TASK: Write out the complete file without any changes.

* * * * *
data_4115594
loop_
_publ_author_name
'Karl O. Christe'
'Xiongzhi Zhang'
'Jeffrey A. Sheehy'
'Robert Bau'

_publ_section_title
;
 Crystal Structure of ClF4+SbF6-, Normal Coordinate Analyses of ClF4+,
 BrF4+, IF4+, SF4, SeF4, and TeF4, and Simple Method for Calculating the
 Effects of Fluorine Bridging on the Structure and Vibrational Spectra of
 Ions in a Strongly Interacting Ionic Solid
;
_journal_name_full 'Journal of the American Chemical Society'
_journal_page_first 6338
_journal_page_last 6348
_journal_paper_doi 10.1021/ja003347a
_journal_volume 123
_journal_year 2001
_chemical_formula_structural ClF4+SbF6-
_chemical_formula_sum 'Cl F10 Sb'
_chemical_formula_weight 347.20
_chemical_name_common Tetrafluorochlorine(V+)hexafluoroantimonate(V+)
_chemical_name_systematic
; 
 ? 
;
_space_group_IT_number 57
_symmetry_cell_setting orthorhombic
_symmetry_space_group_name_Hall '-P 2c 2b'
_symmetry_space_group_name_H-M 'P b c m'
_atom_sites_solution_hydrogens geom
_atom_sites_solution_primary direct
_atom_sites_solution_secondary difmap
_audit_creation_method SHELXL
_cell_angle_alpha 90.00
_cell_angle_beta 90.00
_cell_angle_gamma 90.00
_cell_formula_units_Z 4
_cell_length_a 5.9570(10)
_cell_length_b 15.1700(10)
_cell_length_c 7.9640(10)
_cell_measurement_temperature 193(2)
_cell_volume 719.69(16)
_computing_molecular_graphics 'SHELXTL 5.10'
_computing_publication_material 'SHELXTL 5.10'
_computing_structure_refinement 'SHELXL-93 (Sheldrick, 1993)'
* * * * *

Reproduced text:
data_4115594
loop_
_publ_author_name
'Karl O. Christe'
'Xiongzhi Zhang'
'Jeffrey A. Sheehy'
'Robert Bau'

_publ_section_title
;
 Crystal Structure of ClF4+SbF6-, Normal Coordinate Analyses of ClF4+,
 BrF4+, IF4+, SF4, SeF4, and TeF4, and Simple Method for Calculating the
 Effects of Fluorine Bridging on the Structure and Vibrational Spectra of
 Ions in a Strongly Interacting Ionic Solid
;
_journal_name_full 'Journal of the American Chemical Society'
_journal_page_first 6338
_journal_page_last 6348
_journal_paper_doi 10.1021/ja003347a
_journal_volume 123
_journal_year 2001
_chemical_formula_structural ClF4+SbF6-
_chemical_formula_sum 'Cl F10 Sb'
_chemical_formula_weight 347.20
_chemical_name_common Tetrafluorochlorine(V+)hexafluoroantimonate(V+)
_chemical_name_systematic
; 
 ? 
;
_space_group_IT_number 57
_symmetry_cell_setting orthorhombic
_symmetry_space_group_name_Hall '-P 2c 2b'
_symmetry_space_group_name_H-M 'P b c m'
_atom_sites_solution_hydrogens geom
_atom_sites_solution_primary direct
_atom_sites_solution_secondary difmap
_audit_creation_method SHELXL
_cell_angle_alpha 90.00
_cell_angle_beta 90.00
_cell_angle_gamma 90.00
_cell_formula_units_Z 4
_cell_length_a 5.9570(10)
_cell_length_b 15.1700(10)
_cell_length_c 7.9640(10)
_cell_measurement_temperature 193(2)
_cell_volume 719.69(16)
_computing_molecular_graphics 'SHELXTL 5.10'
_computing_publication_material 'SHELXTL 5.10'
_computing_structure_refinement 'SHELXL-93 (Sheldrick, 1993)'